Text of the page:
Inter faeces et urinam nascimur
(We are born between shit and piss)
What am I doing here? I have come to terrorize you!
I am a monster, you say? No! I am the people!
I am an exception? No! I am the rule; you are the exception!
You are the chimera; I am the reality!
Sula Bermudez-Silverman, Nicki Green, Candice Lin, Roksana Pirouzmand and Bri Williams
Opening: Saturday, September 24th, 2022, from 3 to 6 PM
September 24 - December 10, 2022
In lieu of a standard exhibition press release, and in light of the intricate nature in which I have decided to contextualize the works in this exhibition, I have opted to write an expansive, working text which I hope will be further shaped through conversations with visitors to the exhibition. It was through the generative conversation with many individuals in the months preceding this exhibition that inspired me to write a text that is viscous, changing, and unsealed. As such, this text is published in Google Docs in “Suggesting Mode” so that readers may comment on or suggest edits to the text, which will collaboratively evolve over the duration of the exhibition and appear in the exhibition’s final publication. To obtain access to this document in “Suggesting Mode,” please email firstname.lastname@example.org. As you’ll read, [[prompts for response]] pepper the text, opening sites of response, reflection, and participation.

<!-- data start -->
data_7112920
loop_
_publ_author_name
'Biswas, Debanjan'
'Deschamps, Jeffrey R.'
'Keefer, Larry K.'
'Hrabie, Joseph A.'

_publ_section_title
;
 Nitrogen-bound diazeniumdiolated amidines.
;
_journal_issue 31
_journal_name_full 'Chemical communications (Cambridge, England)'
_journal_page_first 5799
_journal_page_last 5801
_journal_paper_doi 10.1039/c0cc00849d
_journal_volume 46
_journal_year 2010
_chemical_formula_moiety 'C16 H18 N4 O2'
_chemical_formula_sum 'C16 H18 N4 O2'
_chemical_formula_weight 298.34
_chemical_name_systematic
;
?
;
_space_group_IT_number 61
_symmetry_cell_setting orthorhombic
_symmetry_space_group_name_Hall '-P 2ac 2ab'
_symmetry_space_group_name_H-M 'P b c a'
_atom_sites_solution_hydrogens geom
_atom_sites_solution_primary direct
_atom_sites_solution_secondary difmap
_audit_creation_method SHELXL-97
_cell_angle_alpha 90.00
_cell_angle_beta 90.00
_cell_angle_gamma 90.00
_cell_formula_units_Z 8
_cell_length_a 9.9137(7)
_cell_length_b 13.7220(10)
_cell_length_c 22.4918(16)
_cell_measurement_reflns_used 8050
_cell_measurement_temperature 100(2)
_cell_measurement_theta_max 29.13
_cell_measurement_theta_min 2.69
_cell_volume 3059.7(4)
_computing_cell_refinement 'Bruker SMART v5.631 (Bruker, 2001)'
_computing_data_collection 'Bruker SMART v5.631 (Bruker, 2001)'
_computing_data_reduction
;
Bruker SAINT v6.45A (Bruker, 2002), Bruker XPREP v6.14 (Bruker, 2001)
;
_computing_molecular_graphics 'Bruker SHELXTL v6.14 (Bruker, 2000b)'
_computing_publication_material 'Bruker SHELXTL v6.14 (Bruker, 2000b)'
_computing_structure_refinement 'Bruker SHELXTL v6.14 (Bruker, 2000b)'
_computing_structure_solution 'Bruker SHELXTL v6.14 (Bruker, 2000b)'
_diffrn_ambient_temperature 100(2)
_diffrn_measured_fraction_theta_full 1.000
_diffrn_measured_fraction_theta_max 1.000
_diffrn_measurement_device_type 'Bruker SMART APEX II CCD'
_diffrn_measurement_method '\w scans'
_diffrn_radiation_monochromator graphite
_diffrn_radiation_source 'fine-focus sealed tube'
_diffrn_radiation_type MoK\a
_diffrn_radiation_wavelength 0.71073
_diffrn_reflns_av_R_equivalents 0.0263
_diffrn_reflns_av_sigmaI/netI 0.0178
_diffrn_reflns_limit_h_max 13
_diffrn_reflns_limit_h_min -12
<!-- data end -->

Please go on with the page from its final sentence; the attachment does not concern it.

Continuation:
This exhibition illustrates how entangled imperial trade routes of the eighteenth and nineteenth centuries precipitated sanitary anxieties and influenced modern plumbing design at the turn of the twentieth century. These “technologies of separation and concealment” have facilitated the governance of sex, race, degrees of ability, and gender within the bathroom. The collection of works on view, and their interconnectivity, not only suggest the literal plumbing of a bathroom but also multiple parallels between the control and circulation of goods, labor, and bodies and, ultimately, the control and circulation of dirt, piss, and shit.